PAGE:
a simple routine for benchmarking R code

benchmark is a simple wrapper around system.time.

Given a specification of the benchmarking process (counts of replications, evaluation environment) and an arbitrary number of expressions, benchmark evaluates each of the expressions in the specified environment, replicating the evaluation as many times as specified, and returning the results conveniently wrapped into a data frame.

benchmark( ..., columns = c( "test", "replications", "elapsed", "relative", "user.self", "sys.self", "user.child", "sys.child"), order = "test", replications = 100, environment = parent.frame(), relative = "elapsed")
captures any number of unevaluated expressions passed to benchmark as named or unnamed arguments.
a character or integer vector specifying which columns should be included in the returned data frame (see below).
a character or integer vector specifying which columns should be used to sort the output data frame. Any of the columns that can be specified for columns (see above) can be used, even if it is not included in columns and will not appear in the output data frame. If order=NULL, the benchmarks will appear in the order of the replication counts and expressions provided in the call to benchmark, without sorting.
a numeric vector specifying how many times an expression should be evaluated when the runtime is measured. If replications consists of more than one value, each expression will be benchmarked multiple times, once for each value in replications.
the environment in which the expressions will be evaluated.
the name or index of the column whose values will be used to compute relative timings (see below). If relative is not given, it defaults to 'elapsed'.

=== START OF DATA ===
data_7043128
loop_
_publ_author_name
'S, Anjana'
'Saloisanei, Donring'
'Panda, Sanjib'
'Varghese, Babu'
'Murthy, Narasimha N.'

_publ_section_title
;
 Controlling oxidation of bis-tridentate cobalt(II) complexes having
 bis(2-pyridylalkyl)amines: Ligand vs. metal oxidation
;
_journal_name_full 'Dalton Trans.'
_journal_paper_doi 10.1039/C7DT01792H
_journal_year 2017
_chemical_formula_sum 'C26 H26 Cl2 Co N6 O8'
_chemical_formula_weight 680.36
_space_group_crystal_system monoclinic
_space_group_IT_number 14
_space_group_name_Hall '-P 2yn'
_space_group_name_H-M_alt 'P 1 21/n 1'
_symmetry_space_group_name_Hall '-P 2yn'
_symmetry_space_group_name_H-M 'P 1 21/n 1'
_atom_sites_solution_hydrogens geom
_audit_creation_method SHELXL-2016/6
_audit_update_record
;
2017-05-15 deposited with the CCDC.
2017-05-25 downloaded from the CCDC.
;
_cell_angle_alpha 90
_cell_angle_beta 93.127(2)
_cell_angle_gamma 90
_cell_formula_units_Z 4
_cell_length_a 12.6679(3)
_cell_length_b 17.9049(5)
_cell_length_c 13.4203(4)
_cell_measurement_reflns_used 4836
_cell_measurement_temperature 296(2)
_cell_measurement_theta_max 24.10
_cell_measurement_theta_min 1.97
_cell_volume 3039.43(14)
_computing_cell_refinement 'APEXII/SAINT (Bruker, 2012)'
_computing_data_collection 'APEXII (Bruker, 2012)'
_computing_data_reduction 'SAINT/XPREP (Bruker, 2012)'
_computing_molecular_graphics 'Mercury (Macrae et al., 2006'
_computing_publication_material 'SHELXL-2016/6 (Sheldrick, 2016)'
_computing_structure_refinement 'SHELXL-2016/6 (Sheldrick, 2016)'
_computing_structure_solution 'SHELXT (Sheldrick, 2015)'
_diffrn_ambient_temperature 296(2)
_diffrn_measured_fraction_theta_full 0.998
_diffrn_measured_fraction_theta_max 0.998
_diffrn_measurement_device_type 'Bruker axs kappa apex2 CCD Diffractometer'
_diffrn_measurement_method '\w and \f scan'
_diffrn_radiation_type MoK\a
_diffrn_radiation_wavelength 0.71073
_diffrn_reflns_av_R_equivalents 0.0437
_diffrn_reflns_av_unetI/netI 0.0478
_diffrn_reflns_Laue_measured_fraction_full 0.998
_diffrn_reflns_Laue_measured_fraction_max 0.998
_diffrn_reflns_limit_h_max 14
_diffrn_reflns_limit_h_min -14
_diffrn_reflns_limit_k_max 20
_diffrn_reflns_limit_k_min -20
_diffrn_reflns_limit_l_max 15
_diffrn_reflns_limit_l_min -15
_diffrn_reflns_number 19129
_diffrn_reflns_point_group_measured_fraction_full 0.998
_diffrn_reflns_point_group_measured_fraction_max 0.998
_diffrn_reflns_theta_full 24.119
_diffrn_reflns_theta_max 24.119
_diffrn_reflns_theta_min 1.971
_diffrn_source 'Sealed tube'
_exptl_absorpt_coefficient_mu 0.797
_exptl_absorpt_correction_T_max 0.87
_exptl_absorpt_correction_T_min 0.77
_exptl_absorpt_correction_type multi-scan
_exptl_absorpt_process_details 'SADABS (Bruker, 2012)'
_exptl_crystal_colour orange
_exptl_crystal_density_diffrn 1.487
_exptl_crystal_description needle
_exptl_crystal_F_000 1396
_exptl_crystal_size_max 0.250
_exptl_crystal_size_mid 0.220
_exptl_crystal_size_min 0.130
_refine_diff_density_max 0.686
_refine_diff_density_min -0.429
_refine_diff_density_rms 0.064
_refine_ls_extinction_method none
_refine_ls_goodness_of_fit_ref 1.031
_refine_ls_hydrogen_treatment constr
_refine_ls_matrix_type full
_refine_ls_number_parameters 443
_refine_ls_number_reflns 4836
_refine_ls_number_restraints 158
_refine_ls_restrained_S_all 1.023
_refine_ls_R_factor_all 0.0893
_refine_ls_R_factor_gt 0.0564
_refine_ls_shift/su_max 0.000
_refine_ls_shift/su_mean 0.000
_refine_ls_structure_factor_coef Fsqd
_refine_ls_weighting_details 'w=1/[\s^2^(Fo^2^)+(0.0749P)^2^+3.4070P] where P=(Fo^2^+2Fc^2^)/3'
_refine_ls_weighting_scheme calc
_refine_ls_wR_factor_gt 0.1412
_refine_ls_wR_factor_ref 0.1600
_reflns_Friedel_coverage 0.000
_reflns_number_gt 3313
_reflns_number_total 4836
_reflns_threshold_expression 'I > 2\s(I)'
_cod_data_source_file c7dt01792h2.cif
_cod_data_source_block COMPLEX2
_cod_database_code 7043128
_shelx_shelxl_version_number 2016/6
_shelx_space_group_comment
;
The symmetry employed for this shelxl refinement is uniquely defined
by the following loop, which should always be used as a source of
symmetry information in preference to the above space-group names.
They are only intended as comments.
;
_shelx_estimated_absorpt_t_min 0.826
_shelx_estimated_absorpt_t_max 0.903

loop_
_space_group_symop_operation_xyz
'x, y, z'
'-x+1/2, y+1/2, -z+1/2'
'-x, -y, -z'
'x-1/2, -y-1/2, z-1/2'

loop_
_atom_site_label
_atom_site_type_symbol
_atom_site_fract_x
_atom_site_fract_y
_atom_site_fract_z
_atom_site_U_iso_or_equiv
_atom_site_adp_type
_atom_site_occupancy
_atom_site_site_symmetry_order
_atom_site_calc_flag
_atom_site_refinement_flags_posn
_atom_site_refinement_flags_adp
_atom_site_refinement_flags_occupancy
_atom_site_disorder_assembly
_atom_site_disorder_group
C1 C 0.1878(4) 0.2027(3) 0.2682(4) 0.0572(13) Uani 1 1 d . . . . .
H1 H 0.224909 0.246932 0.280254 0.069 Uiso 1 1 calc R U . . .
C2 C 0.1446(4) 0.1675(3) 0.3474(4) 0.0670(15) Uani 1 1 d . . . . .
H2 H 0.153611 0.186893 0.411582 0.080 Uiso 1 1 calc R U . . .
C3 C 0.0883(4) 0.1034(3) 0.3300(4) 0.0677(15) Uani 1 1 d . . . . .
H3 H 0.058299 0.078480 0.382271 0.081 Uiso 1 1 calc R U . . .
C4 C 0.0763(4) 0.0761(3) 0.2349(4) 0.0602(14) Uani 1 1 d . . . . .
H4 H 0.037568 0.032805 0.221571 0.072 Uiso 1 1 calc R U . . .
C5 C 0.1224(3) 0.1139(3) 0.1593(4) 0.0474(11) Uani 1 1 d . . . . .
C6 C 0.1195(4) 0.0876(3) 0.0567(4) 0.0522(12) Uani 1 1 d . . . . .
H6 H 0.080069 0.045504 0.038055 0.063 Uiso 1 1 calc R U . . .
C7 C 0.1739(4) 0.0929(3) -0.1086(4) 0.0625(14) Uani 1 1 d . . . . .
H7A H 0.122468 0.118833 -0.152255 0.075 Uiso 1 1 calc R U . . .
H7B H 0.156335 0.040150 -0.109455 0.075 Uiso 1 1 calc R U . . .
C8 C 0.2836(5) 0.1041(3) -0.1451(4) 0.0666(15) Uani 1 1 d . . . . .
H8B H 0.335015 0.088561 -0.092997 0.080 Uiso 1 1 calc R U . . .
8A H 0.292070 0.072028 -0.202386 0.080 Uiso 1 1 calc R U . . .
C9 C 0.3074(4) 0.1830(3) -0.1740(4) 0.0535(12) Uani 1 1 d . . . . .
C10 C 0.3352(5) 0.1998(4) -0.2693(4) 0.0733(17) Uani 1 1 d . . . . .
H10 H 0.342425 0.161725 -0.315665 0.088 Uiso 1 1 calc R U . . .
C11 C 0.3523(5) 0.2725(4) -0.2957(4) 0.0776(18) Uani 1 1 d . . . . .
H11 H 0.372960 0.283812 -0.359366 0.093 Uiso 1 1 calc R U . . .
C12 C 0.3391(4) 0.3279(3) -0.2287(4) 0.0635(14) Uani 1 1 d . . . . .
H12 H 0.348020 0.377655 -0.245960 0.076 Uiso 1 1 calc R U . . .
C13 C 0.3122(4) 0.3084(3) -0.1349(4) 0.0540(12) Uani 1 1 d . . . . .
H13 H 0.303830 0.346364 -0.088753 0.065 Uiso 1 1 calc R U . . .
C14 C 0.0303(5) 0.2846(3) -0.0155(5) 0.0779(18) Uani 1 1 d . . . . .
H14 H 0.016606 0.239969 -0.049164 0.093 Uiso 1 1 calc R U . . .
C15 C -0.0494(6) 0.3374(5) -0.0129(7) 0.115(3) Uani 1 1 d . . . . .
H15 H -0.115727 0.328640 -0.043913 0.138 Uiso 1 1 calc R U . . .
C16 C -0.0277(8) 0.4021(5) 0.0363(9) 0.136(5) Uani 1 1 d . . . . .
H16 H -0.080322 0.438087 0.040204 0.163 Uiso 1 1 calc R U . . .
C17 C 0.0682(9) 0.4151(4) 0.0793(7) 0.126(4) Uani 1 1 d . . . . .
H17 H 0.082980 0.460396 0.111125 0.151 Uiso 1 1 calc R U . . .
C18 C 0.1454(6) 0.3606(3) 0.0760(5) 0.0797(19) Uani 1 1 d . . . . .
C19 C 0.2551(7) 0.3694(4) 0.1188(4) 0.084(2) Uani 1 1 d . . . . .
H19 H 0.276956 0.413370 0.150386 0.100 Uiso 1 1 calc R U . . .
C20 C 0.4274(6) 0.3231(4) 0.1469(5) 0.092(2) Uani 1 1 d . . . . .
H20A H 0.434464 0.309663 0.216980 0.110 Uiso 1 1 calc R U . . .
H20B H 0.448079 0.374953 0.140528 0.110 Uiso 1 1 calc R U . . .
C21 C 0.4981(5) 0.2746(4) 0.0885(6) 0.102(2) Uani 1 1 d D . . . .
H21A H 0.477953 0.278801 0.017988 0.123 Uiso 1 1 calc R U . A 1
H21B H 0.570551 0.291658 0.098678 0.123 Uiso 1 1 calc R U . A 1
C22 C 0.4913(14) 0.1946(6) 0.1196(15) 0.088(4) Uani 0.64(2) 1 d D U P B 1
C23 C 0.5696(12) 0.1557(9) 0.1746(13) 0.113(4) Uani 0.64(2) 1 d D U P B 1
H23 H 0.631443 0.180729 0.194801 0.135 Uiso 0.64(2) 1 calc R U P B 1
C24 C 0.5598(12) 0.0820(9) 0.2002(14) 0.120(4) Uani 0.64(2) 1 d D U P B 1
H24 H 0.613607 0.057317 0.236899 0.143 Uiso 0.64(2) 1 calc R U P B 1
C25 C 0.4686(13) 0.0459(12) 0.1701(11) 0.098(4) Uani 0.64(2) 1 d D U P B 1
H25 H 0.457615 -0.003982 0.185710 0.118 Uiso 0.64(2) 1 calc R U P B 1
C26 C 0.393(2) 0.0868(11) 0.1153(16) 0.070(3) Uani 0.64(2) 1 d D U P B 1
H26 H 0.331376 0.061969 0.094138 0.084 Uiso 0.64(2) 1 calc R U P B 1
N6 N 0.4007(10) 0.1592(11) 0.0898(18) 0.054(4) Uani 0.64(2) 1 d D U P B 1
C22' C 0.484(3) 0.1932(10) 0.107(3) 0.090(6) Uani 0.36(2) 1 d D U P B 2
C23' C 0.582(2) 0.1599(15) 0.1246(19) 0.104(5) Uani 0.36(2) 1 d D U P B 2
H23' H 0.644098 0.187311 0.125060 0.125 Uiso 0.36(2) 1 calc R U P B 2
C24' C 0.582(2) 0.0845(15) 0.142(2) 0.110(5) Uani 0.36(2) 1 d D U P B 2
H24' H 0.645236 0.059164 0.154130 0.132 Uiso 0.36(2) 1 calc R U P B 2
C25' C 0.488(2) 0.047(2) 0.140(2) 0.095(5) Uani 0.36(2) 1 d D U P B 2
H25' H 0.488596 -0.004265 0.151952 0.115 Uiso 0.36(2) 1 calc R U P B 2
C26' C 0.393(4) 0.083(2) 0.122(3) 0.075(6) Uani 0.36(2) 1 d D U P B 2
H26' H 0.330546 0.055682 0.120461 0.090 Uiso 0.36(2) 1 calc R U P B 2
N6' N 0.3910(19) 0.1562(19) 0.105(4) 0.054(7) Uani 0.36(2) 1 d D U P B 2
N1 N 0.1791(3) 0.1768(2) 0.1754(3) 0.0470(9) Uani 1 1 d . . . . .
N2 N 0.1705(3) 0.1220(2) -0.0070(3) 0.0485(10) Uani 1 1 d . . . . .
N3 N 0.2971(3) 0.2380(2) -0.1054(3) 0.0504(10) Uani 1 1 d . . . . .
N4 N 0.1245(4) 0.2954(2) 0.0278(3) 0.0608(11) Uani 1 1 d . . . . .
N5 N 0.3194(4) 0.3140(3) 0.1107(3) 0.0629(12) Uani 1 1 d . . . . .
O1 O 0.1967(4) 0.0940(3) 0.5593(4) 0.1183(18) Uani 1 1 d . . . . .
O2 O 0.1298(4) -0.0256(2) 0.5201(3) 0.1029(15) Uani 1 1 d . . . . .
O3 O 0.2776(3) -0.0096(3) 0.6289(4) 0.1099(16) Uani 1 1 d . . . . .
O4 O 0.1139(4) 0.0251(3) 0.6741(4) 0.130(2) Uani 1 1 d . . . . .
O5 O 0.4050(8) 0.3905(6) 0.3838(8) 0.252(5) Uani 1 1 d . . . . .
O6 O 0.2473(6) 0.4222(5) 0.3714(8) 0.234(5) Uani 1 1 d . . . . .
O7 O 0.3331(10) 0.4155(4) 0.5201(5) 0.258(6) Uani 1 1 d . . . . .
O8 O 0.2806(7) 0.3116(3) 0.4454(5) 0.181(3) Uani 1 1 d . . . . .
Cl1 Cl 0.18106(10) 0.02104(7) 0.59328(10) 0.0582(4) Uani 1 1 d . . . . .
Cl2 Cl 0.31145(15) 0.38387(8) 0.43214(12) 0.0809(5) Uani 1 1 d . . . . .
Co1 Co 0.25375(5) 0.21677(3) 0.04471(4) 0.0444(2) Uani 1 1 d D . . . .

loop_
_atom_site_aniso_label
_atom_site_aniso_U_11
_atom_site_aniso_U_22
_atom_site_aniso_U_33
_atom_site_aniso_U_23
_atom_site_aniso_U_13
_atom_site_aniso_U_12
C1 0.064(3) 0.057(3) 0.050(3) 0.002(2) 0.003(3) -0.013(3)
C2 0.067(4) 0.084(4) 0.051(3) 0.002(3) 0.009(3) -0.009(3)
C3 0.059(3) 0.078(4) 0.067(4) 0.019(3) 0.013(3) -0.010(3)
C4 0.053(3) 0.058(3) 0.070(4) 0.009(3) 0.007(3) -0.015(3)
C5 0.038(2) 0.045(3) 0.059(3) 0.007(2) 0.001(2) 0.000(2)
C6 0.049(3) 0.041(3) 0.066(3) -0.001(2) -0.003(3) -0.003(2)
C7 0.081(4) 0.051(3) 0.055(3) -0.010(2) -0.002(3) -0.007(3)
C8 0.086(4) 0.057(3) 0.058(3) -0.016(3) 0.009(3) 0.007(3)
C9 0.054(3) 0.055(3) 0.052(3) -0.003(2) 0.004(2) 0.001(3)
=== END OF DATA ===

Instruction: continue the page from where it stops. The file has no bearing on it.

The parameters columns, order, replications, and environment are optional and have the following default values:

  • columns = c('test', 'replications', 'elapsed', 'relative', 'user.self', 'sys.self', 'user.child', 'sys.child')

By default, the returned data frame will contain all columns generated internally in benchmark. These named columns will contain the following data:

  • test: a character string naming each individual benchmark. If the corresponding expression was passed to benchmark in a named argument, the name will be used; otherwise, the expression itself converted to a character string will be used.

  • replications: a numeric vector specifying the number of replications used within each individual benchmark.
  • elapsed, user.self, sys.self, user.child, and sys.child are columns containing values reported by system.time; see Sec. 7.1 Operating system access in The R language definition, or see system.time.
  • relative: a column containing benchmark values relative to the shortest benchmark value. The benchmark values used in this computation are taken from the column specified with the relative argument.
  • order = 'test'
  • By default, the data frame is sorted by the column test (the labels of the expressions or the expressions themselves; see above).

  • replications = 100
  • By default, each expression will be benchmarked once, and will be evaluated 100 times within the benchmark.

  • environment = parent.frame()
  • By default, all expressions will be evaluated in the environment in which the call to benchmark is made.